Virgin Orbit, a space start-up founded by UK entrepreneur Richard Branson, has been shut down. Here’s what you need to know.
Why has Virgin Orbit shut down?
The firm’s troubles began with a failed mission in January, which was due to be the first-ever orbital launch from the UK. Virgin Orbit’s LauncherOne rocket had been carrying nine satellites, including hardware for the US National Reconnaissance Office, but failed to reach orbit.
This setback – despite coming after a string of successful launches – caused its share price to fall, making it impossible for the company to secure more funding, and it started to suffer cash-flow problems. The company had never reached profitability.
Eventually, it was forced to lay off 85 per cent of its staff – around 675 people – in March. The company limped on with a small team, looking at various options to remain afloat. But this effort ultimately failed and the company has now filed for bankruptcy, sold its assets and shut down for good.
The closure marks a rapid descent for a company that publicly listed on the Nasdaq stock exchange late in 2021 with a valuation of $3.7 billion.
Why did Virgin Orbit’s UK launch fail?
The company’s modified 747-400 jet Cosmic Girl took off from Spaceport Cornwall carrying the LauncherOne rocket under its wing. Once airborne, the rocket dropped away to fire its first stage and successfully accelerated to about 12,900 kilometres per hour. When the second stage kicked in, it reached 28,000 kilometres per hour, but within minutes the launcher “suffered an anomaly” and had to abort.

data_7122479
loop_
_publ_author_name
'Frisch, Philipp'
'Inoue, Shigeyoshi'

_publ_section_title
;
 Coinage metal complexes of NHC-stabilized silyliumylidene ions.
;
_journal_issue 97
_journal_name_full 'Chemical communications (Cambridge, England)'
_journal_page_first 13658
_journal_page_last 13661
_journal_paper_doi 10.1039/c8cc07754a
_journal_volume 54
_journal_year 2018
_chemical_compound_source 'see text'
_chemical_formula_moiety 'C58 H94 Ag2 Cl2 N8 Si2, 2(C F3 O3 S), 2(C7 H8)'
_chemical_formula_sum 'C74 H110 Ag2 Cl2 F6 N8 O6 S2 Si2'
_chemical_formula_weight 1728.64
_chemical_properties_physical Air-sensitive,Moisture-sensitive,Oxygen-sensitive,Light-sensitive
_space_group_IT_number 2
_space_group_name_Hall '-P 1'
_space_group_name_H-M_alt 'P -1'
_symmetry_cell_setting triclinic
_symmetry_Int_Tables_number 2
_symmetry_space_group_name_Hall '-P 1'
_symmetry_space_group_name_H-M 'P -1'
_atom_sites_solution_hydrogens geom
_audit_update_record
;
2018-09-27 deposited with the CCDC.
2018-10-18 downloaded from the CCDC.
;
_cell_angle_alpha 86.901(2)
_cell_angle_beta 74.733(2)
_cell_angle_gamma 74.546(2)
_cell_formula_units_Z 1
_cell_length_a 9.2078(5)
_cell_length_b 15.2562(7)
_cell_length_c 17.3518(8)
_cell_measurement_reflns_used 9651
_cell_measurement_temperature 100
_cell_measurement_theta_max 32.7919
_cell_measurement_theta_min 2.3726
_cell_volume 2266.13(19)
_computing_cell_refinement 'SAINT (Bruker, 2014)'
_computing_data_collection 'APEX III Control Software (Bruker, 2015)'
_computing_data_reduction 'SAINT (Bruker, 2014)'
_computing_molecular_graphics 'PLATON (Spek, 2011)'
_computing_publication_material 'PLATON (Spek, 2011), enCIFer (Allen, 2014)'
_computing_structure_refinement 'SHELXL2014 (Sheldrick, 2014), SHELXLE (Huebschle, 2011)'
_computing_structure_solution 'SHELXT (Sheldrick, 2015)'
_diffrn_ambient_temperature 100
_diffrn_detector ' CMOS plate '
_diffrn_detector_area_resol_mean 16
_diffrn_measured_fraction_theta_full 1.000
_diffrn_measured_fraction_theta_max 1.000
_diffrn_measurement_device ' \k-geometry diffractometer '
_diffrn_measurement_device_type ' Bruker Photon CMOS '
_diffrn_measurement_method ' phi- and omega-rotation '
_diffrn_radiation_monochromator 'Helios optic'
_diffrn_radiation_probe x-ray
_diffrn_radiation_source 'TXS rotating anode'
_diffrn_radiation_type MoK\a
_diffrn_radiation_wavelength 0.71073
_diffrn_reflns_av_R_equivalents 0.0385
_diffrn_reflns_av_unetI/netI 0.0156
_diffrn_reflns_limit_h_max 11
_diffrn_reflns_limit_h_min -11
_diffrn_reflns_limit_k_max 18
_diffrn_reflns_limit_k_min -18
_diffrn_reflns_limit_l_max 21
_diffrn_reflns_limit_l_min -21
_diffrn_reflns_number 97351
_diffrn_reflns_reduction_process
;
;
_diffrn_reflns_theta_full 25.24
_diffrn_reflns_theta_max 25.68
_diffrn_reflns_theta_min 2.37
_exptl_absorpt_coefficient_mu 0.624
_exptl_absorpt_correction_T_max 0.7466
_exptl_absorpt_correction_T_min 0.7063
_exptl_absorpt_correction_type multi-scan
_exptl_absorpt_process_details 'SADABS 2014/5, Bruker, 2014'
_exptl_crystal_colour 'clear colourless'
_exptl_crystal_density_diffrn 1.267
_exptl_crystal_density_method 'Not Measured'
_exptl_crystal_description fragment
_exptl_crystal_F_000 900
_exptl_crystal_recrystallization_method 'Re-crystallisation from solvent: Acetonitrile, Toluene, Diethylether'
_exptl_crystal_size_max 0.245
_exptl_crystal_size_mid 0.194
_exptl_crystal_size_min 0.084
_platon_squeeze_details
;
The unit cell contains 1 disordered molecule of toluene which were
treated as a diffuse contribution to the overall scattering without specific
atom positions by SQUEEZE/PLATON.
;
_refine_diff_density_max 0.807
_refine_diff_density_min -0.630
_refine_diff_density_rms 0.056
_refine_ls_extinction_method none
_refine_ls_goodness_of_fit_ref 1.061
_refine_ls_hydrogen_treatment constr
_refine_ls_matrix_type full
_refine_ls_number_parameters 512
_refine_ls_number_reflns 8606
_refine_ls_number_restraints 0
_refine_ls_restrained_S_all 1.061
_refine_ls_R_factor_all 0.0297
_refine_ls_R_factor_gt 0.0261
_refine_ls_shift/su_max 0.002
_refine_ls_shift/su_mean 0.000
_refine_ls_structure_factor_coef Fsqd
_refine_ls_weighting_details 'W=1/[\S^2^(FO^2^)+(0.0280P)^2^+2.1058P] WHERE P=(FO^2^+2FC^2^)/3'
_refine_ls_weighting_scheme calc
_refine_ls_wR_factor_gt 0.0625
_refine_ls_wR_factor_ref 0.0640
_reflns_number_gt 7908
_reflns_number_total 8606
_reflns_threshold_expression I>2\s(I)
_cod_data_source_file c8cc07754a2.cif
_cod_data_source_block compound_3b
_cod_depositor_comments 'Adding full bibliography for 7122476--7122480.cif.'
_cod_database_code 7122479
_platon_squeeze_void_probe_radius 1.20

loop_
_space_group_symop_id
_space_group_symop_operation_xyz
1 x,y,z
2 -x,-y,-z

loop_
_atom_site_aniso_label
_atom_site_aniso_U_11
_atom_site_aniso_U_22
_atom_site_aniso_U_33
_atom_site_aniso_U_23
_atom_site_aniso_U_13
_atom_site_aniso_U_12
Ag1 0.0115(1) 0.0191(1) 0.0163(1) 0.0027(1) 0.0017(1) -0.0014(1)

Last month, the company announced that the culprit, which became dislodged and made its way into the Newton-4 upper-stage engine, was a fuel filter – a $100 part. Virgin Orbit said that a fix had been found and that it was being built into the next rocket – which we now know the company will never launch.
What will happen to its equipment?
Rival launch company Rocket Lab has bought Virgin Orbit’s headquarters, rocket factory and equipment for a reported $16.1 million. Cosmic Girl has been sold to Stratolaunch Systems, maker of the world’s largest aircraft – itself designed to launch rockets – for only $17 million. Space company Launcher bought Virgin Orbit’s launch site in the Mojave desert, California.
In all, Virgin Orbit’s assets brought in just $36.4 million – around 1 per cent of its previous valuation. None of the three companies buying assets responded to New Scientist’s request for comment.
A statement from Virgin Orbit said: “Virgin Orbit’s legacy in the space industry will forever be remembered.”
What does this mean for Virgin Galactic?
Virgin Galactic is a separate company to Virgin Orbit, the latter being a 2017 spin-out from the former. While Orbit was focused on launching small satellites, Galactic’s aim is providing space tourism flights using its craft SpaceShipTwo, which itself launches from a larger airplane mid-flight.
Both are part-owned by Richard Branson, and Virgin Galactic will continue to operate unaffected. The company is planning the final test flight of its VSS Unity craft on 25 May, before a first commercial launch carrying space tourists next month. Virgin Galactic didn’t respond to a request for interview, but investors seem confident that a successful flight will mean the company can start carrying out flights that customers have already bought and paid for.
What does this mean for UK space launches?
The UK Space Agency is backing three spaceports in the UK: SaxaVord Spaceport in the Shetland Islands, Space Hub Sutherland in Scotland and Spaceport Cornwall, from where Virgin Orbit’s failed January mission took off.
Currently, Spaceport Cornwall still lists the now defunct Virgin Orbit as its sole customer, but says that “other launch operators may also begin launching”. However, it has no vertical launch facilities and can only support companies that launch rockets hung under aircraft. SaxaVord Spaceport is working towards its first launch, and Space Hub Sutherland is under construction.